Before I left for Haiti, my boyfriend’s mother, who is from Port-au-Prince, called me to give me a quick lesson in Haitian Creole.
“Chita,” she said. “Sit.”
“Couche. Lay down.”
She paused for a minute.
“Ok. Now you’re fluent in Creole.”
I laughed. We both knew that I wasn’t fluent after knowing two words. But it’s funny how far those two words actually took me.
When I arrived in Haiti, I maybe had ten words in my vocabulary, those two included. My first few days I relied on smiling and pointing. And then, of course, the words I knew.
“Couche,” I said, for example, while pointing to myself when it was late at night. I’m going to go to bed. Now people had at least some sort of idea what was going on inside that head of mine (as if anyone else, English-speaking or not, really understands!).
In Haitian culture, having a seat is one of the most important forms of hospitality. You cannot possibly be hospitable without being able to offer your guest both food and a place to sit. There is a hierarchy of food- the guests eat first. Then the adults eat whatever is left of that. Then the children eat last. If you don’t finish your meal, it’s okay. Someone will eat it. Wherever we went, there were chairs pulled out of houses, chairs taken from bedrooms, kitchens, anywhere. Even in Darbonne, where all the homes had fallen to the ground where the earthquake struck most heavily, there were always chairs found somewhere. “Chita,” the people said to us. “Sit.”
Being able to sit in a plastic or metal or wood chair is the ultimate sign of welcome in a place where people often sit on rocks, on ledges, on the floor. Being given a chair is being offered comfort. Being told that you are important, that your clothes shouldn’t be dirtied, that we value you as we value your comfort and your appearance.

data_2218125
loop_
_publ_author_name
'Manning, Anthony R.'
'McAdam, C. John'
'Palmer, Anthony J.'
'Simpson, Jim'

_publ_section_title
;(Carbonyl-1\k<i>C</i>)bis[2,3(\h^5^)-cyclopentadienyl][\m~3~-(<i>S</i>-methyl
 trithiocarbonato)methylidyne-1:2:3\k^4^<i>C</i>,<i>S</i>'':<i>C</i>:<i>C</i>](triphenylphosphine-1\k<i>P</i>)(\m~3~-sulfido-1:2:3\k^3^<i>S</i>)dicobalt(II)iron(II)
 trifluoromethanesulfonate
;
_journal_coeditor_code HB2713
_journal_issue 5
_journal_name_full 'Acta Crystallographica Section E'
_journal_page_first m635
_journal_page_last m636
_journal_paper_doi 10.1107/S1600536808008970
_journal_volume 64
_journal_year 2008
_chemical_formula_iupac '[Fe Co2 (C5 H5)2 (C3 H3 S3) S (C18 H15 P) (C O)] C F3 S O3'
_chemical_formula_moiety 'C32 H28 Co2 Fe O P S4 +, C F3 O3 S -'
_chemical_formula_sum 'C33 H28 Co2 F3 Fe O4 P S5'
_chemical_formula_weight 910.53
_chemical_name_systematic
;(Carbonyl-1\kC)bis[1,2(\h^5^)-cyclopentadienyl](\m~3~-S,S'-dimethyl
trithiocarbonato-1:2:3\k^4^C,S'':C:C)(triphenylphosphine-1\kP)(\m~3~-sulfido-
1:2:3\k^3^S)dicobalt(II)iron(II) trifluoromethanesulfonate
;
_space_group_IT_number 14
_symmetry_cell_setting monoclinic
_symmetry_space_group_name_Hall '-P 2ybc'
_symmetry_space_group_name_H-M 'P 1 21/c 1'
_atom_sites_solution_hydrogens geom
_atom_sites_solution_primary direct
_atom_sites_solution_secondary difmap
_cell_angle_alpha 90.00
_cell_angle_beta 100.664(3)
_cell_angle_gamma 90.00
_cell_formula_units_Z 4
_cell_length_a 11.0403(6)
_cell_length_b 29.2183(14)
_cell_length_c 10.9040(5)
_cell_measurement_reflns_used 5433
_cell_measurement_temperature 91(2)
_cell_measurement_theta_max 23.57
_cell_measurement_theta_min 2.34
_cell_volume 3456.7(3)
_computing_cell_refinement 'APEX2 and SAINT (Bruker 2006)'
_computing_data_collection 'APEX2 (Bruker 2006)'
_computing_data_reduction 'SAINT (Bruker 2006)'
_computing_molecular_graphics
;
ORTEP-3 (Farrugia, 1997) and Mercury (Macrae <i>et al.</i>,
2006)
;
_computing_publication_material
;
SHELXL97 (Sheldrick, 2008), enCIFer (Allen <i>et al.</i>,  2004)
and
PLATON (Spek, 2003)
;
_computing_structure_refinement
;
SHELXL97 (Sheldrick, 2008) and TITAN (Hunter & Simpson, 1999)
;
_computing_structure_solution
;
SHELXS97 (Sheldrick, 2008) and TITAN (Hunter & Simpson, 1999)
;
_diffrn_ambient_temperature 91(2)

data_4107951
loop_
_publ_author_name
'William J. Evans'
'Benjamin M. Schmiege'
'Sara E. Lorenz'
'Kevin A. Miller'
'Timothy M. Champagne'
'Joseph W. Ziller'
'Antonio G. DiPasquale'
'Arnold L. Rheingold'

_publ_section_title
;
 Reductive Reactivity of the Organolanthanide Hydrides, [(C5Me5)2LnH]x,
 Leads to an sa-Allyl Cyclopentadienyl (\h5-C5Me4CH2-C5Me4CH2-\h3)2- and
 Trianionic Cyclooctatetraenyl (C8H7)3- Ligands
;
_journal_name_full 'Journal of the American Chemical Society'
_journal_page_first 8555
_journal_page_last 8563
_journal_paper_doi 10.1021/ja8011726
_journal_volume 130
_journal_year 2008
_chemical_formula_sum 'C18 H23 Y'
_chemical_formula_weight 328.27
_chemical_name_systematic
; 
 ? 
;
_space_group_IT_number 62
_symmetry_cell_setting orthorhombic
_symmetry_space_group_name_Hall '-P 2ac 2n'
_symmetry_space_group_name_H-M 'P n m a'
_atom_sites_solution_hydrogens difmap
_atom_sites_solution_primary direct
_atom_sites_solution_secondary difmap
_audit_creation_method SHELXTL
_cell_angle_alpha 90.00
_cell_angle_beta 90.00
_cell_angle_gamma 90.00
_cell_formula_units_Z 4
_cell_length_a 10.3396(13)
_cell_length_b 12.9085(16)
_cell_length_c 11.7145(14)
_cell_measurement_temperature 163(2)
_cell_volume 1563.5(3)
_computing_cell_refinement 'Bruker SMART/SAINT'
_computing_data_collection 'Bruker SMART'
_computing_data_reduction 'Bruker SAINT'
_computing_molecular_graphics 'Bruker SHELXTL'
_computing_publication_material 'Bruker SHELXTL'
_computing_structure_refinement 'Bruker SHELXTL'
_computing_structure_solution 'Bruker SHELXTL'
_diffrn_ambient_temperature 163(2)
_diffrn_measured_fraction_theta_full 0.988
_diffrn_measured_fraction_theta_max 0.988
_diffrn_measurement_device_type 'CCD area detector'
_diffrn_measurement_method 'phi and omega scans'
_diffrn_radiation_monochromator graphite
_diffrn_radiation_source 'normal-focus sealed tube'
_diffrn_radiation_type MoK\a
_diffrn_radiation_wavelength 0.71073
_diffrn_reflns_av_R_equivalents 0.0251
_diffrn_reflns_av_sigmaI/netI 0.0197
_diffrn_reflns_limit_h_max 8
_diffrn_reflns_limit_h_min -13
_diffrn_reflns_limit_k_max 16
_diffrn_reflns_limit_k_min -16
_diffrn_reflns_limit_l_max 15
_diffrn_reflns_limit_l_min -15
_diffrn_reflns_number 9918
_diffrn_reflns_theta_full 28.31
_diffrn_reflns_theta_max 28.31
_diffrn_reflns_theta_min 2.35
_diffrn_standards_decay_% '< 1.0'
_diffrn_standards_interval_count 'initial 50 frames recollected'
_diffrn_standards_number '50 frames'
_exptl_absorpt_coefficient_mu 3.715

Chita means that even though there is dust and rubble everywhere, we still feel that you deserve the best.
This word was the magic word. It was my way of being grateful, of being equally hospitable to others. I could smile and pat the seat next to me and say “chita” and suddenly I would make a friend. Chita would be me telling them that I value them equally back, that I want them to be comfortable, that I want them to be happy, too. “Chita,” I could say with a smile. “Chita,” when I had no idea who that person was and didn’t even know how to introduce myself.
My Creole has been improving dramatically each day, yet “chita” is a word that I still use regularly. I look back on what Marvin’s mom, Gladyse, said to me after teaching me two words. “Now you are fluent,” she told me, with a laugh. I wonder if she realized how right she was. That the simple word “chita” could express so much in a place where comfort is rare, and comfort is everything.